Then I submit an application for the ZORO to join the UNPO in the same year paying the fees from my pocket and so on. I met also the UNPO members in Geneva. When I informed the ZORO there was no response. So I told the UNPO that my application should be put on hold. When I met with the UNPO members especially Isaac Chiswu of Nagaland that he would have pushed it through had I not asked them to put on hold.
In the meantime the CNF had applied membership and they were granted membership. The ZORO applied a few years later to be membership but they did not become members because their ethnic group the CNF is already a member. Last year I met the secretary general and he said that there is no more limitation and ZORO should be admitted.
The ZORO is now active together with the CNF in the UNWGIP and also participated in the Permanent Forum.
In my opinion it is good to be in International Organizations but it is better to be organized at home. It has no meaning to play a dominant role internationally if we cannot convince our own people. In Mizoram at least most of educated are excited about the ZORO and I believe that is what it counts.
Chinland Guardian: ZORO was competing for Mizo Legislative Assembly (MLA) seats a few years ago in Mizoram State. What was the good or bad part of competing in the state level election?
Dr. Vumson Suantak: The PC party at one election made the ZORO or reunification its platform. But emotion and party politics does not digest one another. The PC lost the election. Since then the ZORO amended its constitution that the ZORO is a non-party political organization.
Chinland Guardian: If ZORO can form government in any state whether Manipur, Mizoram or Chin state, I think, the organization will be more effective in unifying our people from three different countries. Without having a strong base, and strong driving force, like state level government at the least, mobilizing our people from three different countries seems a very difficult job.
Dr. Vumson Suantak: I can not answer this question. The main problem is how to convince one section of our society to be with another section of our society. For example when the YMA was asked how could they drove away the Lai , Pawi, and Paite from Mizoram, whereas they also Pawi, Lai and Paite. The answer was we did not expel anybody who said he or she is a Mizo. Here lies the logic. Can we have one nomenclature accepted in Burma, Bangladesh and India? I have not been successful so far.
Chinland Guardian: In terms of the aims of ZORO, I believe, most of our people whether one is from India, Bangladesh or Burma will agree with the idea of coming together under one administration or forming a nation. But how strong is ZORO, what is its capability for implementing its aims and objectives?
Dr. Vumson Suantak: It is the aim. However, the ZORO needs much more strength, support and understanding. There are many forces working against the ZORO. The number one enemy is the military dictatorship. The number two are individuals who insist on keeping the status quo. (Those who are convinced such as “In India we are Mizo and in Burma we are Chin” are more successful than the ones who try to unite our people.). Number three would be the integration into the Burmese society. Young people like yourself should be working for a grand scheme without which the idea of unification will disappear. Our forefathers were never aware of a possible unification and that is why we are thrown into three countries after the second World Wars. Had our forefathers been a little political savvy, the division would never have happened.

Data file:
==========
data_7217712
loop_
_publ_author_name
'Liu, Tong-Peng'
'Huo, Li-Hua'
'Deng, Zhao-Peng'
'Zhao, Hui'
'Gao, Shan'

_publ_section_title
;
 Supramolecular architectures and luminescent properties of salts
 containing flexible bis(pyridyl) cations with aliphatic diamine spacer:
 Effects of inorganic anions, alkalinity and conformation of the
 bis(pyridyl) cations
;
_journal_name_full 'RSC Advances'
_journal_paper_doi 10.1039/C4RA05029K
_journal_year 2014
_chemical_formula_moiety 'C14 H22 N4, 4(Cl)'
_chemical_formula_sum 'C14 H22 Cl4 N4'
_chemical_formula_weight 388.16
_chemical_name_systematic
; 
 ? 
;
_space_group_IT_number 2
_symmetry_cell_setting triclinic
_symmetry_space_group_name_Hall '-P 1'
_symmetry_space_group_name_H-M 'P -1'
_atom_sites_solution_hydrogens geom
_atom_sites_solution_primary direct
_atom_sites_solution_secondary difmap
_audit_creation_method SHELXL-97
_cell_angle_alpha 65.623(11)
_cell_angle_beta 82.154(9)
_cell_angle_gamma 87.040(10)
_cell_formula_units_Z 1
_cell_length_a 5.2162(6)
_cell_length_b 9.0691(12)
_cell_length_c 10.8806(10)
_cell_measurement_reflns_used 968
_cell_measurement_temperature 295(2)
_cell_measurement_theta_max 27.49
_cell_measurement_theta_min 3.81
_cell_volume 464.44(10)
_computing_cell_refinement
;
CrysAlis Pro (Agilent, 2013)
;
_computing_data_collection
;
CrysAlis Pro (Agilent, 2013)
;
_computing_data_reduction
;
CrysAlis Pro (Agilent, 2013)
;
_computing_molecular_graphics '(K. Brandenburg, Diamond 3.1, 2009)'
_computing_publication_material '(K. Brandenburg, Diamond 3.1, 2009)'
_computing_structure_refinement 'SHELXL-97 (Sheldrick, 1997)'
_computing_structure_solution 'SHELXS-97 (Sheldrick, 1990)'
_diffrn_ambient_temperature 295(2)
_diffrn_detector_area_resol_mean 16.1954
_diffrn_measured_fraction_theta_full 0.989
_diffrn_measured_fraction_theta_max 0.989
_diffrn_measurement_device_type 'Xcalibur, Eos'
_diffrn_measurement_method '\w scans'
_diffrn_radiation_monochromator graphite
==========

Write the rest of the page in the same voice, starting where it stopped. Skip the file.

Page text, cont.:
Chinland Guardian: Would you mind telling us your future plan, how are you going to move forward?
Dr. Vumson Suantak: There is little I can do alone. Even in Washington DC area, Re-Unification is quite popular among the Mizo community but the Chin society is ignorant of the existence of such an organization even.
Chinland Guardian: Is there anything you would like to tell us?
Dr. Vumson Suantak: Will you join us? Without you there is nothing I as individual or the ZORO present leadership can do.
ZORO was formed after I published my book “Zo History”. Although I have not been a founding member, the ZORO carry on what I intended with my book. That is why I stick with it.
Without Re-Unification we, as a Chin society in Burma, are going to disappear. The signs are prominent especially in Burma, where our people love Burmese songs more than our own and many young people speak Burmese better than they speak our own dialect. When you are at my age probably every one in the Chin State would converse in Burmese. By then as an old man there might be little left for you to change. If you want you cling on to your identity it is now to activate yourself from being swallowed alive by the more numerous Burman.
Chinland Guardian: Thank you so much Pu Vum for inviting me/us to join your organization and for your time. May your living dream of our people’s re-unification come true.